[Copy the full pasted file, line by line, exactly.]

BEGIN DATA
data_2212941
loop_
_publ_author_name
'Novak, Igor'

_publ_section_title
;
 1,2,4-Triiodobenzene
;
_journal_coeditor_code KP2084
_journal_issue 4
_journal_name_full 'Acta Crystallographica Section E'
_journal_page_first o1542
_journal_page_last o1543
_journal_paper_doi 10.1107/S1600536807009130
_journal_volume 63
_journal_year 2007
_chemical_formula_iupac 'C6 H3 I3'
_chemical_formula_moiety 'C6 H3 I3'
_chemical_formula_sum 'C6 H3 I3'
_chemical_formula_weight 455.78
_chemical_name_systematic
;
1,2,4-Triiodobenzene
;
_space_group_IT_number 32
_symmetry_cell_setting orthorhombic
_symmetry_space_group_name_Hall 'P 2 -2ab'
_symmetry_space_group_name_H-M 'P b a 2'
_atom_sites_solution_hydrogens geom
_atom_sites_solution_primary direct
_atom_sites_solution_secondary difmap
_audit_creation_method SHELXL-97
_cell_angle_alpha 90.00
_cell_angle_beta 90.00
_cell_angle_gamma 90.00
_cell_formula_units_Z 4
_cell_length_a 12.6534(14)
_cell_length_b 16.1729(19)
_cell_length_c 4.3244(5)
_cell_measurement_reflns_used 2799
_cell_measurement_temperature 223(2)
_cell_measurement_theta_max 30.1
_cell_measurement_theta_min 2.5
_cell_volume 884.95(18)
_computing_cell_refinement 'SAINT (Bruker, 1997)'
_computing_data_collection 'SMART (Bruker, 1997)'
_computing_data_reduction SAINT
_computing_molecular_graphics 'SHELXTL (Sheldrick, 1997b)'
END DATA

data_2212941
loop_
_publ_author_name
'Novak, Igor'

_publ_section_title
;
 1,2,4-Triiodobenzene
;
_journal_coeditor_code KP2084
_journal_issue 4
_journal_name_full 'Acta Crystallographica Section E'
_journal_page_first o1542
_journal_page_last o1543
_journal_paper_doi 10.1107/S1600536807009130
_journal_volume 63
_journal_year 2007
_chemical_formula_iupac 'C6 H3 I3'
_chemical_formula_moiety 'C6 H3 I3'
_chemical_formula_sum 'C6 H3 I3'
_chemical_formula_weight 455.78
_chemical_name_systematic
;
1,2,4-Triiodobenzene
;
_space_group_IT_number 32
_symmetry_cell_setting orthorhombic
_symmetry_space_group_name_Hall 'P 2 -2ab'
_symmetry_space_group_name_H-M 'P b a 2'
_atom_sites_solution_hydrogens geom
_atom_sites_solution_primary direct
_atom_sites_solution_secondary difmap
_audit_creation_method SHELXL-97
_cell_angle_alpha 90.00
_cell_angle_beta 90.00
_cell_angle_gamma 90.00
_cell_formula_units_Z 4
_cell_length_a 12.6534(14)
_cell_length_b 16.1729(19)
_cell_length_c 4.3244(5)
_cell_measurement_reflns_used 2799
_cell_measurement_temperature 223(2)
_cell_measurement_theta_max 30.1
_cell_measurement_theta_min 2.5
_cell_volume 884.95(18)
_computing_cell_refinement 'SAINT (Bruker, 1997)'
_computing_data_collection 'SMART (Bruker, 1997)'
_computing_data_reduction SAINT
_computing_molecular_graphics 'SHELXTL (Sheldrick, 1997b)'